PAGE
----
Second-line chemotherapy regimen improves OS in biliary tract cancer
CHICAGO —Modified FOLFOX chemotherapy plus active symptom control improved OS compared with active symptom control alone among patients with locally advanced or metastatic biliary tract cancer who were previously treated with cisplatin plus gemcitabine, according to results of the ABC-06 trial.
It is the first prospective phase 3 trial to examine the value of chemotherapy after progression on cisplatin plus gemcitabine in this patient population, researchers reported.
“The ABC-02 clinical trial provided level A evidence supporting the use of cisplatin and gemcitabine in the first-line setting for advanced biliary tract cancer,” Angela Lamarca, MD, PhD, MSc, medical oncology consultant for the Christie NHS Foundation Trust and oncologist at the University of Manchester, said during a presentation at the ASCO Annual Meeting. “Unfortunately, the role of second-line chemotherapy remains unclear, with no prospective clinical trials in this setting.”
Biliary tract cancer is rare, accounting for less than 1% of all cancers, according to Lamarca, and the prognosis of patients with biliary tract cancer is poor. Most patients (80%) are diagnosed with advanced disease. The combined 5-year OS rate for all stages is less than 20%.
To address the lack of data on second-line treatment, Lamarca and colleagues compared the safety and efficacy of modified FOLFOX chemotherapy plus active symptom control (ASC) vs. ASC alone in 162 patients from the United Kingdom with advanced or metastatic biliary tract cancer whose disease progressed despite first-line treatment with cisplatin plus gemcitabine.
ASC consisted of early detection and treatment of biliary-related complications during four weekly clinical reviews, according to Lamarca. Patients assigned to modified FOLFOX plus ASC received the chemotherapy regimen every 2 weeks for up to 12 cycles. There were 81 patients in each arm.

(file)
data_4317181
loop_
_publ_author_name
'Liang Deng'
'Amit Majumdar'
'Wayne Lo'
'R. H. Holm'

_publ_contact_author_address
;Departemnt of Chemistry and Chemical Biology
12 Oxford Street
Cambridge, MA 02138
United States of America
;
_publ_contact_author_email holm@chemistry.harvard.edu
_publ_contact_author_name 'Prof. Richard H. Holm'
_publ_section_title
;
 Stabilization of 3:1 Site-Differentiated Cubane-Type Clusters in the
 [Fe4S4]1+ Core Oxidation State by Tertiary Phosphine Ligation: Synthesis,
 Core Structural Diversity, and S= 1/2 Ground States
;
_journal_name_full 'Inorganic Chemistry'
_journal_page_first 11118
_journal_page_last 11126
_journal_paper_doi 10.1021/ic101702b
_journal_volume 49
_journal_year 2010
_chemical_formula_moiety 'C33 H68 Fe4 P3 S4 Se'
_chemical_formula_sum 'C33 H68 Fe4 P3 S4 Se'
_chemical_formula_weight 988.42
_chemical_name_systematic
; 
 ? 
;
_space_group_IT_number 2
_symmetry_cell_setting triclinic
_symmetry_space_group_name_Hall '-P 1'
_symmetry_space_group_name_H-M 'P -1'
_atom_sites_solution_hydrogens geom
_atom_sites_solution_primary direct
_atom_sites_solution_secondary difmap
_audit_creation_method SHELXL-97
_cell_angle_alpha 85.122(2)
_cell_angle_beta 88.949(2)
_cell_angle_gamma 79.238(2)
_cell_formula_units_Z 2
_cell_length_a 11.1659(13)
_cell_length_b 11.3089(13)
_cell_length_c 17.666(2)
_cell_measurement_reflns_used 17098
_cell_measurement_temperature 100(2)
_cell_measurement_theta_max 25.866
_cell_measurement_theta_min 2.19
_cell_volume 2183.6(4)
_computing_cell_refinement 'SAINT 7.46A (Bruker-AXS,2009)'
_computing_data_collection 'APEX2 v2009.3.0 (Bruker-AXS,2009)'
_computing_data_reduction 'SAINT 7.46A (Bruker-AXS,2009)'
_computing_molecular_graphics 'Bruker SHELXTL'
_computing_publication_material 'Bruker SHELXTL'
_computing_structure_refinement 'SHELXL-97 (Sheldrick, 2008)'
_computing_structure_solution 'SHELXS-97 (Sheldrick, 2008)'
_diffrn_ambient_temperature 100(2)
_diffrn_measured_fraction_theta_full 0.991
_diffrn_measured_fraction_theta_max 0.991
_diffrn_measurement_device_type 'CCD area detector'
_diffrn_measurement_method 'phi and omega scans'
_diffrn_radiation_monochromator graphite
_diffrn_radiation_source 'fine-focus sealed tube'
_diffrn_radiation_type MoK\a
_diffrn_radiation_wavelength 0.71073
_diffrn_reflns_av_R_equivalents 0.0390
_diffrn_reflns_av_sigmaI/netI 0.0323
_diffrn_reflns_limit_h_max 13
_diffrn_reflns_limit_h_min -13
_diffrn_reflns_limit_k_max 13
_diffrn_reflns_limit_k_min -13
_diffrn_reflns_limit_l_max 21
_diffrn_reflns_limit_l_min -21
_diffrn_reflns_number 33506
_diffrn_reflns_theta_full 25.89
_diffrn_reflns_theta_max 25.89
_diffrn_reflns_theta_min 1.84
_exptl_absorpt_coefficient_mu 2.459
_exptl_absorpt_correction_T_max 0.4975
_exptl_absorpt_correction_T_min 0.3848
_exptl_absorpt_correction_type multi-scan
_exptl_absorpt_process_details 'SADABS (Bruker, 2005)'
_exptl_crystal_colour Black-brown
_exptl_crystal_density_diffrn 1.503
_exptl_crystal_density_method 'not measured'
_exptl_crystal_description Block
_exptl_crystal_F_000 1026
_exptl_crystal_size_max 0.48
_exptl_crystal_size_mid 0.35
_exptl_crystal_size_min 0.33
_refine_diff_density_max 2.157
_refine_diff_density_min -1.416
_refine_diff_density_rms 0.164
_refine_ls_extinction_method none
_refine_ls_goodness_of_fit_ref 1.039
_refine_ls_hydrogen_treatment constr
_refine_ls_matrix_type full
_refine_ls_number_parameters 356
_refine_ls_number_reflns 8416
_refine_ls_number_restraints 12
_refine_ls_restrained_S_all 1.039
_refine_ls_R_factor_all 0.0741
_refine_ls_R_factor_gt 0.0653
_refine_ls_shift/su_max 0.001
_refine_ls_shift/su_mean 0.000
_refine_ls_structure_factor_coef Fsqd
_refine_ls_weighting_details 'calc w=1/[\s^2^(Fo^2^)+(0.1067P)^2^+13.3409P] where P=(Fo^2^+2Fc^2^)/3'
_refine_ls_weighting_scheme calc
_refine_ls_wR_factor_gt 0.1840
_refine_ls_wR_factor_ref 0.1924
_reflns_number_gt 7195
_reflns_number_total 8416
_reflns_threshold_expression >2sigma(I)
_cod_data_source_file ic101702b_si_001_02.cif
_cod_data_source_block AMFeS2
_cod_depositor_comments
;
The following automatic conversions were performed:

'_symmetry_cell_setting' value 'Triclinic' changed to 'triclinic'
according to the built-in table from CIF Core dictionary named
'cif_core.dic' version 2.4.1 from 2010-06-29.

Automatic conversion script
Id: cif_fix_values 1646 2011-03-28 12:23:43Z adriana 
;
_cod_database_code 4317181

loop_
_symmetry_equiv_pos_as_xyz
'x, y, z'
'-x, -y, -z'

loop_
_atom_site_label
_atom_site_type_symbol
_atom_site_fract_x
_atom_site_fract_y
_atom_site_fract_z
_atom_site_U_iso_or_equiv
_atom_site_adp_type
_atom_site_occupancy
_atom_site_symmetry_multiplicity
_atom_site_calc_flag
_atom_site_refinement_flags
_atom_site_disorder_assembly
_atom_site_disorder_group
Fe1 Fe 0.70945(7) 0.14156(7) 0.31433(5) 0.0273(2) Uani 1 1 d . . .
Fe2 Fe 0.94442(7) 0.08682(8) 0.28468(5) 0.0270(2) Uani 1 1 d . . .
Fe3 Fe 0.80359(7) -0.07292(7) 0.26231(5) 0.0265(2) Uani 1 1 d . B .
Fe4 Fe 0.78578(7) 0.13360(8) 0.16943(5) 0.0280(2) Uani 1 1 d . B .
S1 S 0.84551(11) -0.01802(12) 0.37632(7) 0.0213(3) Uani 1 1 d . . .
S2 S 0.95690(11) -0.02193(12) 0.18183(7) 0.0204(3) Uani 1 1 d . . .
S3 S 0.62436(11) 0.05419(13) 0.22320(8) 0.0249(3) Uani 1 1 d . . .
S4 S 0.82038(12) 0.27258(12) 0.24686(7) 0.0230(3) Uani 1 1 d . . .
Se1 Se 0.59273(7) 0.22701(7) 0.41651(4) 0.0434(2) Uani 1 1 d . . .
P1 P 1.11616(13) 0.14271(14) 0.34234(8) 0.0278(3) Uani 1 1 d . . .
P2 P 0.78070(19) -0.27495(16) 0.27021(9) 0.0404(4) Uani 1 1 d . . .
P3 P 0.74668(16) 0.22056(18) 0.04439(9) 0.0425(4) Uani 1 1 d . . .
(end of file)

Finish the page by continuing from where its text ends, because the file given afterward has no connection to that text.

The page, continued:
All patients were followed until 1 year after enrollment completion or death. The maximum duration between progression on first-line treatment and trial randomization was 6 weeks. All patients were required to have an acceptable hematological, renal and hepatic function.
The primary endpoint was OS. The survival analysis was stratified by platinum sensitivity, serum albumin (less than 35 g/L vs. greater than or equal to 35 g/L) and disease stage (locally advanced vs. metastatic disease). Secondary endpoints included safety, PFS, radiological response, quality of life, health economics and translational research.
During the trial, nine patients assigned to ASC alone received off-study chemotherapy and six patients assigned to ASC plus modified FOLFOX did not receive the chemotherapy regimen. However, because the study was designed as an intention-to-treat analysis, these patients were included in the final results.
Baseline characteristics, including gender, age, serum albumin, disease stage, tumor site, histology and grade of differentiation, were well-balanced between the treatment arms, according to Lamarca. However, there were slightly more patients with platinum-resistant disease or refractory disease in the ASC plus chemotherapy arm (67% vs. 58% in ASC alone arm).